Irapuato is a city just up the road from Guanajuato.
They were excited to sign Annie, writing some nice things.
“My passion, to roll. My mission, to return.”
Miguel pulled one of their club patches from his pack and gave me a questioning glance. “Por favor!” I said excitedly. Miguel had to clean off a spot with a rag and then use super glue, but I think he got it attached well.
Bajaj is from Argentina, so we had a good time talking about my route and considering different options.
I really love the above picture, because it perfectly sums up Edgar’s (on the left) personality. He is the kind of guy who holds a map when it is windy, waves you ahead of him on the road and always has snacks for the whole group in his pack. I don’t think he uttered a single word of English during our time together, but I feel like I know him well.
L to R: Bajaj, Edgar and Miguel:
Bajaj had to take off, but the other two guys offered to take me on a tour of Guanajuato. How could I refuse! This would be the end of the English speaking portion of the day, meaning the rest of our time together would be both fun and educational.
Guanajuato rose to prominence due to the abundant resources found in its mountains. Gold was already being mined here in the mid-1500s. In the 1700s it was the richest city in Mexico. This intersection of geography and resources is felt in the unique design of the city. Every street is winding and narrow, many are not wide enough for vehicles (….foreshadowing). Additionally, many of the main traffic routes pass through tunnels underneath the city. I’ve never been anywhere quite like it.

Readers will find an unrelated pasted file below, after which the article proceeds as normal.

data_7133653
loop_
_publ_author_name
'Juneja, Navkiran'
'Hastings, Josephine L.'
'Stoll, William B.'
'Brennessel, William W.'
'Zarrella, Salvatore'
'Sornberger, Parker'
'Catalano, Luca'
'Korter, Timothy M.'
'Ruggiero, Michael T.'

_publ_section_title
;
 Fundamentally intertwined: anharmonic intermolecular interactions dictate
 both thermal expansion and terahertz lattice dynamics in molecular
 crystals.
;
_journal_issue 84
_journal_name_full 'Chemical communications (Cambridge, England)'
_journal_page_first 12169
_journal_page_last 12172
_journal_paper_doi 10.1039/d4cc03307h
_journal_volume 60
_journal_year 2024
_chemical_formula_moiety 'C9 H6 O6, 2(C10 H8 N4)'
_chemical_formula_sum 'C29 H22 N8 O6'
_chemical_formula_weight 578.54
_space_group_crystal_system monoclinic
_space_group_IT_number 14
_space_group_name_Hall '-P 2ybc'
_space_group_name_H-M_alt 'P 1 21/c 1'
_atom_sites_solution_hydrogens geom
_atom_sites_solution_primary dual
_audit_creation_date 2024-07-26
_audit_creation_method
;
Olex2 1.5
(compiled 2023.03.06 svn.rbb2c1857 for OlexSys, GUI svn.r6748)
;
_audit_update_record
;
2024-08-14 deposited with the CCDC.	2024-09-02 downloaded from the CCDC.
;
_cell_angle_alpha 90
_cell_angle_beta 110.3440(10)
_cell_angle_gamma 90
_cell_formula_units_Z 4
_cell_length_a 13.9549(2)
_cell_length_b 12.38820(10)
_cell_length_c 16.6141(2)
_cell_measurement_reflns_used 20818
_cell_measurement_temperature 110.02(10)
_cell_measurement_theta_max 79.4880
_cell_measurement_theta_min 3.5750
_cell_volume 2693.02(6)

Edgar, Miguel and I stopped at a scenic overlook of the city from the north side.
I mentioned what I had read about Guanajuato’s mining history and they asked me if I wanted to go down into one. Again, how could I pass that up!
First we stopped at the La Valenciana church, which is right by the mine.
It’s not a huge church, but it is abundantly adorned with the riches found nearby.
All three altars are covered in gold.
If taking selfies in a church is a sin, hell is going to be a crowded place.
Then it was down into the mine. The entry fee was only a few bucks, but Miguel insisted on paying for all of us.
As we waited in line, we had some nice basic chats. I felt like I was really struggling with my Spanish this day, so I did not get to know the guys as well as I would have liked.
Down we go!